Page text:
Newsletter: The surprise guest at the G7 summit, and deciphering Trump’s words on China


President Trump returns on Monday from France and a G7 summit with other world leaders that was overshadowed by two subplots: his feelings about the escalating trade war with China and a surprise visitor from Iran.


It had already been a day of unexpected news on Sunday when Mohammad Javad Zarif, Iran’s foreign minister and the country’s lead negotiator on the nuclear agreement opposed by Trump, showed up in the French seaside down where the G7 summit was taking place.


Zarif’s arrival seemed to catch Trump by surprise, reported Eli Stokols and Chris Megerian. “No comment,” the president said curtly when first asked about the Iranian official.

Stokols, who has been at the G7 summit with Trump, also was there when the president made the remarks that drove much of the Sunday morning television coverage — an observation about the tense trade war he’s waging against China. He was asked by reporters if he had any second thoughts about it.

“Yeah, sure, why not?” he responded. “Might as well. Might as well. I have second thoughts about everything.”

Stephanie Grisham, the White House press secretary, later insisted that Trump wasn’t lamenting his actions. “His answer has been greatly misinterpreted. President Trump responded in the affirmative — because he regrets not raising the tariffs higher.”

Stokols tweeted on Sunday that Trump might not have really absorbed the importance of the question. “Hard to know for certain, but being in the room, Trump’s answer didn’t convey to me that he was really contemplating the question, sincerely regretting tariffs overall — or how they may be too low,” Stokols wrote. “It just seemed like banter. He got a question and volleyed it back quickly.”

On Monday, Trump claimed that the two sides, the U.S. and China, will start serious trade negotiations soon.



Joe Walsh, the former GOP congressman who once backed the president, said Sunday he would mount a Republican primary challenge to the president because “we can’t take four more years of Donald Trump.”

And that might have been the nicest thing he said during his network TV appearance.

“He’s nuts. He’s erratic. He’s cruel. He stokes bigotry. He’s incompetent. He doesn’t know what he’s doing,” Walsh said of Trump.

Then there’s the other Joe in the race. Former Vice President Joe Biden, who has been making his case for the presidency to voters in New Hampshire.

As he doubles down on his argument that he’s the best Democrat to take on Trump, there are risks to that strategy. That’s because it hinges not on voters’ passion for Biden but on their perception of his ability to win — a strength that could erode as voters get to know some of his less prominent rivals.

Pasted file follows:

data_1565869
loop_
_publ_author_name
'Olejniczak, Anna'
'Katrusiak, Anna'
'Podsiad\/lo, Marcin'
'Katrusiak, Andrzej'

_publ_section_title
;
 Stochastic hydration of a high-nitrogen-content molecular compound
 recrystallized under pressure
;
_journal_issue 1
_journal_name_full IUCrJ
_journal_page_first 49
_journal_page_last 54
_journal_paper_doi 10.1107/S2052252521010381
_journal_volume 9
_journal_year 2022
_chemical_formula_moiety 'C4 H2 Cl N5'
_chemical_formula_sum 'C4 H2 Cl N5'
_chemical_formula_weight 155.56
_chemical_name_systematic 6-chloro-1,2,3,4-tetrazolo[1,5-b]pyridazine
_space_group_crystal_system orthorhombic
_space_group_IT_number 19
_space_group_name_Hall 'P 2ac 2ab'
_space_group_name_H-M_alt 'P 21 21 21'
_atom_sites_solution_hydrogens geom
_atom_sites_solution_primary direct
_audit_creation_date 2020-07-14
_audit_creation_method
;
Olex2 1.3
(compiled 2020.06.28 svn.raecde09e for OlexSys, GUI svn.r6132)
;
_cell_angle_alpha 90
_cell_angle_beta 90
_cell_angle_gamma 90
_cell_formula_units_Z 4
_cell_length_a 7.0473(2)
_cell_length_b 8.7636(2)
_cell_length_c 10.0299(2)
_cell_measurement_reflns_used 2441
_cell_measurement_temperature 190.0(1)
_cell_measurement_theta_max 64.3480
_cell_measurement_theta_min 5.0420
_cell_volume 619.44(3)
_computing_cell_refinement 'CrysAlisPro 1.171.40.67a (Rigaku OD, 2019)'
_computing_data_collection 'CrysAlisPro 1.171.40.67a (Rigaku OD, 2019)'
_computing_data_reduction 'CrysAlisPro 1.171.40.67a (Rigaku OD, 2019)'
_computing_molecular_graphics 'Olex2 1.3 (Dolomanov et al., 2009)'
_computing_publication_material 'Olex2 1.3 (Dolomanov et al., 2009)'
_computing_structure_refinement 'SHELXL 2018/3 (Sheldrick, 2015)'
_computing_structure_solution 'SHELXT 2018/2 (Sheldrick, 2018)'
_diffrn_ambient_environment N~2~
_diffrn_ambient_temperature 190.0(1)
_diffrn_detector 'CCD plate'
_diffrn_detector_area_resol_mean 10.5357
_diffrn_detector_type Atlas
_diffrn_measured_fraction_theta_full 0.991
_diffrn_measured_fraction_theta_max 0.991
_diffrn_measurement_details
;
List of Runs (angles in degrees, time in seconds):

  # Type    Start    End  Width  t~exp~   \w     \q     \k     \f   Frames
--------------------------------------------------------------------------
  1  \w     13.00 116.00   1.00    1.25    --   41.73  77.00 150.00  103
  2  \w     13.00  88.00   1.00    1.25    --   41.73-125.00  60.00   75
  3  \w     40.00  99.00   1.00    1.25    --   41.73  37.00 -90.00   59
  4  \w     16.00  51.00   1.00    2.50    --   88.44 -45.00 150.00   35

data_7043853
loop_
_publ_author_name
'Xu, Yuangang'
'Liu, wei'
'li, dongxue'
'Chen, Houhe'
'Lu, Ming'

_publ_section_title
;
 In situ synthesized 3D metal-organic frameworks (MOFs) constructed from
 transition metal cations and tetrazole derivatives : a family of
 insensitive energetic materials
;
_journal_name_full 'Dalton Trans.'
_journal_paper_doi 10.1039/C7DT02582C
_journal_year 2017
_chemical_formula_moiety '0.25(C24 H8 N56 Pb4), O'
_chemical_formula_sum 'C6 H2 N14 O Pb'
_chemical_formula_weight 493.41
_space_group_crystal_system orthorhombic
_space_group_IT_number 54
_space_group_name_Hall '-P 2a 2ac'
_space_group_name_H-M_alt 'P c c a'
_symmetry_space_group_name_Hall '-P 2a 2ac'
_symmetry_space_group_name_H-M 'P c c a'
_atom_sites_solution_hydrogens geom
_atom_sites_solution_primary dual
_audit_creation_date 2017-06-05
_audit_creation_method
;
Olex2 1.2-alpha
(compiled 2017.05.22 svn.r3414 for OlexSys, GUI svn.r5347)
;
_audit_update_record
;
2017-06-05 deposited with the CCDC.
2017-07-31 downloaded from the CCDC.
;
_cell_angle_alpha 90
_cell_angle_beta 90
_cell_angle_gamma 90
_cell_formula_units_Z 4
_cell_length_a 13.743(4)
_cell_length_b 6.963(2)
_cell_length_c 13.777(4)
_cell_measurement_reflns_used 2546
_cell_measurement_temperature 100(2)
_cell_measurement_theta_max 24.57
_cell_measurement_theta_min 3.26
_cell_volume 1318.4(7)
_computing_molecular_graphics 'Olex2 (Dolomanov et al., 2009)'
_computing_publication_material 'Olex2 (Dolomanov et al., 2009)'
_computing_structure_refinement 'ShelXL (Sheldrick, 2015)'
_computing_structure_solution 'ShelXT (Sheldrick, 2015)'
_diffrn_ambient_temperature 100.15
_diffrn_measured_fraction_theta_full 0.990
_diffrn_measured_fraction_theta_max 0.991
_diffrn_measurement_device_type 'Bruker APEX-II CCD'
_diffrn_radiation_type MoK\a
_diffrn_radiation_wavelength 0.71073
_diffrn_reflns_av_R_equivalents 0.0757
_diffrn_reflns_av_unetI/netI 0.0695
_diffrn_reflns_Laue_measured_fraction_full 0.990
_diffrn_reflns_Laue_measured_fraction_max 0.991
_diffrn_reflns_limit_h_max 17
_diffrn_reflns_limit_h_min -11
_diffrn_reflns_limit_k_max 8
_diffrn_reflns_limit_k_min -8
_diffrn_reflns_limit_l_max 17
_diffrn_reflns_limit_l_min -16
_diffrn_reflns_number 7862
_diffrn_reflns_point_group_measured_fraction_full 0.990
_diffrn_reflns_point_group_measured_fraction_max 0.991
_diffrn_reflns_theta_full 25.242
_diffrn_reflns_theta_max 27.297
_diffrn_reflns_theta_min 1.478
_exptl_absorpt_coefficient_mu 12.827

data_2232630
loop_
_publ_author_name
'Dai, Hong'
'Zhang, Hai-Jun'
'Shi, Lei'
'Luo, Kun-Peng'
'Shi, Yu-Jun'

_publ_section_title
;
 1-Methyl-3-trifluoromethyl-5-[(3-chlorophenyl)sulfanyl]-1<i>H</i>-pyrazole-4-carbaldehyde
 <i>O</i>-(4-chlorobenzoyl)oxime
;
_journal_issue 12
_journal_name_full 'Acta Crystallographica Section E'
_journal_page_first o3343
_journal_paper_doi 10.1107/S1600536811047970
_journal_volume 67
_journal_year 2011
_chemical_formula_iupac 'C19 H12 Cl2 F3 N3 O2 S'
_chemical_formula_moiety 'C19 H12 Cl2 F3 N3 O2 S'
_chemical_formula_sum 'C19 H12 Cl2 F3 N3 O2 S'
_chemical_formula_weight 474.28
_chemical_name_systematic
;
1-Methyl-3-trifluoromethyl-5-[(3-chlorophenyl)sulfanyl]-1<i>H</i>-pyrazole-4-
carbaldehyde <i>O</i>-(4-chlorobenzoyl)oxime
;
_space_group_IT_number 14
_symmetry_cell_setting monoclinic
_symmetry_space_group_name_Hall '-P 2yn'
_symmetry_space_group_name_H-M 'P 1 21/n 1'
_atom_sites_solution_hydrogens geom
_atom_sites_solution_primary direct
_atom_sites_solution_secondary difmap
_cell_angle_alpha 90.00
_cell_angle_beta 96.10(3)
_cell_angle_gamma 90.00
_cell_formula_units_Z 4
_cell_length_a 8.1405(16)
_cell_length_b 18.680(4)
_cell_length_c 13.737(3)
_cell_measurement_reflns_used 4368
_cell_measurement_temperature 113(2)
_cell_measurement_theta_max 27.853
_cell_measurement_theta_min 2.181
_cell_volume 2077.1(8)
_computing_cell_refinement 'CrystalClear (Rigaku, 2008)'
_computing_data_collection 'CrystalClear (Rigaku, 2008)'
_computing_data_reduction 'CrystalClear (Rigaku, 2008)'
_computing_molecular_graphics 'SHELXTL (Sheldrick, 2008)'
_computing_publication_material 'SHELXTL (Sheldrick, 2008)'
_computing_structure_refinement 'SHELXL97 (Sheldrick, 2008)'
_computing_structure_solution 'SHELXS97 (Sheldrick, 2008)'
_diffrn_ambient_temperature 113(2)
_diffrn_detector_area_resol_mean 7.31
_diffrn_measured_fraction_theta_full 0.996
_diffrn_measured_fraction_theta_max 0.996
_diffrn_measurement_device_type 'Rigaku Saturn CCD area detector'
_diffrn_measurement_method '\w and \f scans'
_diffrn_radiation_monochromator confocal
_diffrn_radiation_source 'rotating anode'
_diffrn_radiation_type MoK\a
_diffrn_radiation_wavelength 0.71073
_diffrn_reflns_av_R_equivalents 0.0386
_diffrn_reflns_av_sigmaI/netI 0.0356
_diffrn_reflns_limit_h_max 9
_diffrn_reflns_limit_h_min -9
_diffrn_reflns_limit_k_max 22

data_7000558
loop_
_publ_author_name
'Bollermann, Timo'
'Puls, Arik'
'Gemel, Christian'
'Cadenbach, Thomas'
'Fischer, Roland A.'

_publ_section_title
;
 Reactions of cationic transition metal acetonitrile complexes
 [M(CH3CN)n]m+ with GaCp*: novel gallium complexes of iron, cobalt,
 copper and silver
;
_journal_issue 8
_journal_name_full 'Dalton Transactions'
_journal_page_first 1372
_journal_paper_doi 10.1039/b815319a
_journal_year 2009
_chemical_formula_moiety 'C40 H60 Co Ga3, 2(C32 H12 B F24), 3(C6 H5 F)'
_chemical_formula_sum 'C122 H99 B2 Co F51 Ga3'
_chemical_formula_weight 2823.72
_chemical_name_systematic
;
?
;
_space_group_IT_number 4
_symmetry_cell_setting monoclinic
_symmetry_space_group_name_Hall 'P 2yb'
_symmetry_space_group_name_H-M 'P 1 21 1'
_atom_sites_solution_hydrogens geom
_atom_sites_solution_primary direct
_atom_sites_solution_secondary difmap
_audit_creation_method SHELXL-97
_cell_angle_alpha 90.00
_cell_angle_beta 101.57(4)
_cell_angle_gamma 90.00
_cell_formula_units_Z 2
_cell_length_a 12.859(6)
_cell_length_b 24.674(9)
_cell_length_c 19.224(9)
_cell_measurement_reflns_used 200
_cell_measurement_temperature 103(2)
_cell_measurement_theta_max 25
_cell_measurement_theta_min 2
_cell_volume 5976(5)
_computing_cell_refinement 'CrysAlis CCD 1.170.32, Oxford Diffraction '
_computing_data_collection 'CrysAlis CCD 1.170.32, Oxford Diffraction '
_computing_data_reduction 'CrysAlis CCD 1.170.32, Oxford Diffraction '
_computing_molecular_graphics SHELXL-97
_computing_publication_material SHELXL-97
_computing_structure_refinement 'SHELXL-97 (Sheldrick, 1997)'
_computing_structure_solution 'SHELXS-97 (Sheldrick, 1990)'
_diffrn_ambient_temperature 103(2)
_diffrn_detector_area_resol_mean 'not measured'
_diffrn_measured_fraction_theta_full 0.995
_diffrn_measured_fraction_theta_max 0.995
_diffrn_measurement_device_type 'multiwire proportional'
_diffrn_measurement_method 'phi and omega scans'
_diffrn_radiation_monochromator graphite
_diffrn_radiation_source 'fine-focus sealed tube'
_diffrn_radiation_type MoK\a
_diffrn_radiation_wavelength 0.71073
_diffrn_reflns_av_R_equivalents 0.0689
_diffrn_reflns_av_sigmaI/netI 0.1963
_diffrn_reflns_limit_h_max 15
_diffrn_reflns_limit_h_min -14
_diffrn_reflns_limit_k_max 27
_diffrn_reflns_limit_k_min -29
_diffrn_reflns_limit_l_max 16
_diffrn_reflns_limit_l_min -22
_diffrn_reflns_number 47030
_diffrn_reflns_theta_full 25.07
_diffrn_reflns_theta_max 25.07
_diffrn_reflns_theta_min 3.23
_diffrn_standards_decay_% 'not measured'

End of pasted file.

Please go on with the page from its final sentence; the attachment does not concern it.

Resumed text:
“When you have to tell people you’re electable, you’re probably not as electable as you think you are,” said Andrew Smith, a political science professor at the University of New Hampshire.



There’s probably no California government agency more unpopular than the Department of Motor Vehicles, where state officials have investigated long lines and mistakes made in the launch of its sweeping new voter registration program.

The guy who’s tasked to turn things around: a newcomer to state government by way of Silicon Valley.

Steve Gordon, chosen by Gov. Gavin Newsom last month to be California’s new DMV director, is vowing to improve customer service. And he’s going to have a lot of people — inside and outside state government — watching closely.

“I was inspired to take this job because I think it’s the largest and most important turnaround opportunity in the state, and maybe in the nation from the constituent perspective,” he said.


-- Newsom and state Atty. Gen. Xavier Becerra will appear at a news conference on Monday in Sacramento to formally announce a lawsuit that seeks to block the Trump administration’s new rules that could indefinitely detain immigrant minors and families.


-- Cities and counties in Southern California will have to plan for the construction of 1.3 million new homes in the next decade, a figure more than three times what local governments had proposed over the same period.

-- Newsom has been giving heightened consideration to pardon requests from people targeted for deportation, prompted largely by the Trump administration’s widespread crackdown on immigrants, especially those with criminal records.

-- The governor accused President Trump last week of trying to scuttle California’s strict car emissions standards to help the oil industry, calling it a “pathetic” decision that was disguised as a way to assist automobile manufacturers.

-- Sacramento Police cited an anti-vaccine activist for assaulting vaccine bill author state Sen. Richard Pan last week near the Capitol.

-- There was, um, “otter” disbelief last week when Newsom told elementary school students in the tiny town of Paradise about the pet he had as a child.



Essential Politics is written by Sacramento bureau chief John Myers on Mondays and Washington bureau chief David Lauter on Fridays.

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